Many people wrote me about the vacant storefronts of East Lake. Though none of the storefronts I mentioned in the column has been formally occupied yet (that I know of, anyway), there has been some activity in the area. This spring, Forage Modern Workshop opened at 4023 East Lake Street. I’ve heard of other artists poking around some of the stores, negotiating with landlords, and working out details behind the scenes. We’ll see what pans out. I have more optimism about that part of town than just about any other.
One more important note on East Lake’s abandoned storefronts: After the piece was published, reader Andrew Caddock sent a photo he’d taken of the inside of the Riverside Clubhouse, and it’s as amazing as you’d expect. (See it on his Flickr stream here.) Someone please, please buy it so I can drink scotch there.
Since February’s two-part overview of the wastelands around the Metrodome, there are now definitive plans in place for a shiny, expensive new Vikings stadium on the site of old Hump. This development surely spells doom for the statue of the seven-string guitarist profiled in the earlier piece, who stands now where the complex’s tailgating plaza will be located. Most likely he will be carted off to a junkyard somewhere in Anoka County and melted down into scrap metal in the next two or three years. Let his silent, finger-tapping prog-metal guitar solo echo forever as an anthem of defiance in the hearts of the Minneapolis residents and hardcore gambling addicts footing the majority of the stadium’s cost. Shred, shred, shred!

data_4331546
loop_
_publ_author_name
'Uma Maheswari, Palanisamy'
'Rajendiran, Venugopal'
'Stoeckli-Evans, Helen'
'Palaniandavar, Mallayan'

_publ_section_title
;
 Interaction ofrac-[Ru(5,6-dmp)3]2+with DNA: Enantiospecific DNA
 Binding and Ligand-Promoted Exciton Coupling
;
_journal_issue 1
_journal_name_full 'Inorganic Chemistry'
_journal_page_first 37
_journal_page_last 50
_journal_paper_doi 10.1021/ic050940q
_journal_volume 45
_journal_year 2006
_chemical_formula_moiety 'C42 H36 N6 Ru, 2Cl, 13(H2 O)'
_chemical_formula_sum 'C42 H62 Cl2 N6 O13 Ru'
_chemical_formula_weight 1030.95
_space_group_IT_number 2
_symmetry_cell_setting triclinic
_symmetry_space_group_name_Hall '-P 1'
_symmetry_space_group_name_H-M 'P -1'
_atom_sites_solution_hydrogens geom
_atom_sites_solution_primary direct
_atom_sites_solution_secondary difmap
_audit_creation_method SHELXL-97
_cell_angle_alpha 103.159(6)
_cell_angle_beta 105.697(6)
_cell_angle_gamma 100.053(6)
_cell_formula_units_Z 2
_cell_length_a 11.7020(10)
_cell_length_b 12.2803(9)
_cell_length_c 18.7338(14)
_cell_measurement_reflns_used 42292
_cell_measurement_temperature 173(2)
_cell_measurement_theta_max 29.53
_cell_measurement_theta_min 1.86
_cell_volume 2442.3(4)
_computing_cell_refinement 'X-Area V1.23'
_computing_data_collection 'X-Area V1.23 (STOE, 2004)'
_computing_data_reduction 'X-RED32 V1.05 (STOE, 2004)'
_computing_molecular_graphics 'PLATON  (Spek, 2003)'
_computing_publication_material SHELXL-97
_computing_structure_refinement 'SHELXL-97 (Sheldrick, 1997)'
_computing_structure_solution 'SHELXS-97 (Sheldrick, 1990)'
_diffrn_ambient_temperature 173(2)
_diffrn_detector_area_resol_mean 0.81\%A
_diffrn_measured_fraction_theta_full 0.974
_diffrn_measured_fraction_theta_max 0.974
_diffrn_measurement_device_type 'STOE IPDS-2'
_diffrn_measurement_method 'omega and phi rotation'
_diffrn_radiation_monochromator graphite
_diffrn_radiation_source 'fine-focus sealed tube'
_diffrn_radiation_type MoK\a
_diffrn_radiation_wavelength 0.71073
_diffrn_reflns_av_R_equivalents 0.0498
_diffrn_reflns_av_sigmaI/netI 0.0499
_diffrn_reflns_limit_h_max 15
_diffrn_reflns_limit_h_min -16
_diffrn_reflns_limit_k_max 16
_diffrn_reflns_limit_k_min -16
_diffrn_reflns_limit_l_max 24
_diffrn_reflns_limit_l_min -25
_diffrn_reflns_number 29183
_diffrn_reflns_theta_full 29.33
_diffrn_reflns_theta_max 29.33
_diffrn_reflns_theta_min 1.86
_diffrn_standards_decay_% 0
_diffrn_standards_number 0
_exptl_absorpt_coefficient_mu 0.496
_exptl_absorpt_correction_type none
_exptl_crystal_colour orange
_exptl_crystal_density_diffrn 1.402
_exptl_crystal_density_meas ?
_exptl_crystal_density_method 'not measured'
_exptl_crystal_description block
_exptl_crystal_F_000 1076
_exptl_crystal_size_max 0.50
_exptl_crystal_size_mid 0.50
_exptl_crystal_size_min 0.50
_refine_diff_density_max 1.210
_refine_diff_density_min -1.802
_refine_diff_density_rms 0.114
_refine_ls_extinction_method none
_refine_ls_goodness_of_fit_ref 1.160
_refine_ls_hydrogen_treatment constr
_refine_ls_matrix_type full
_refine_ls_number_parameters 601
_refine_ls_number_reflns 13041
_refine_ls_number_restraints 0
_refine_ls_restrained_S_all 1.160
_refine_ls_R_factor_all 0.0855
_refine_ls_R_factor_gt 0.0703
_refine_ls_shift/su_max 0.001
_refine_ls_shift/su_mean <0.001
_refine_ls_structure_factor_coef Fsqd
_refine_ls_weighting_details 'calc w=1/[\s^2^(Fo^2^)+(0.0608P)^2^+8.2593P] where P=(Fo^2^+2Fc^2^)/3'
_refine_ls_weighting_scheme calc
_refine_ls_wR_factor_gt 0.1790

In the column on the arts luminaries’ opinions of the governors’ portraits, I’d also wanted St. Paul painter and public artist Ta-Coumba Aiken to chime in. Some technical trouble delayed the process a bit, but I’m happy now to reveal his picks.
Unsurprisingly, they align closely with the selections of his peers. Like the others, he’s a fan of Wendell Anderson and Arne Carlson’s portraits, making those two the undisputed favorites in my survey. Of Carlson, he says: “It is also a story-telling portrait with a huge spoonful of Minnesota pride. ‘Go Gophers,’ you know. This has a sense of humor, and yet he stands there relaxed and solid. I think this was a cool collaboration between the governor and artist Stephen Gjertson.”
Aiken also writes: “I really enjoy the approach Theodore Sohner took in painting Govenor Thye’s portraint. The techniques are exact and very finely executed, but what make this my favorite is how he incorporates a visual history of the governor’s life and aspirations. I don’t know about the events that went on during his term (or life, for that matter) but I feel through the painting that it was a full life. It portrays a journey from rural life to the Capitol. Even the sky represents optimism, the coming of a break in the clouds.” He also singled out the portraits of Karl F. Rolvaag (“Frances Cranmer Greenman’s painting is fresh, classy and joyful”) and Al Quie (“He is even holding his Stetson in his hand, surveying the land and the beautiful sky and meandering clouds. … It makes Quie seem alive, approachable and hopeful.”).
I was hoping one of MinnPost’s really insider-y readers would leak me information about who is on Gov. Mark Dayton’s short list for his official portraitist. No such luck, so I’ll take the opportunity to suggest St. Paul artist Allen Brewer. His great-grandfather, grandfather, and great-aunt have already painted five governors between them, and he’s a much-honored contemporary artist in his own right. For continuity, it’s unbeatable!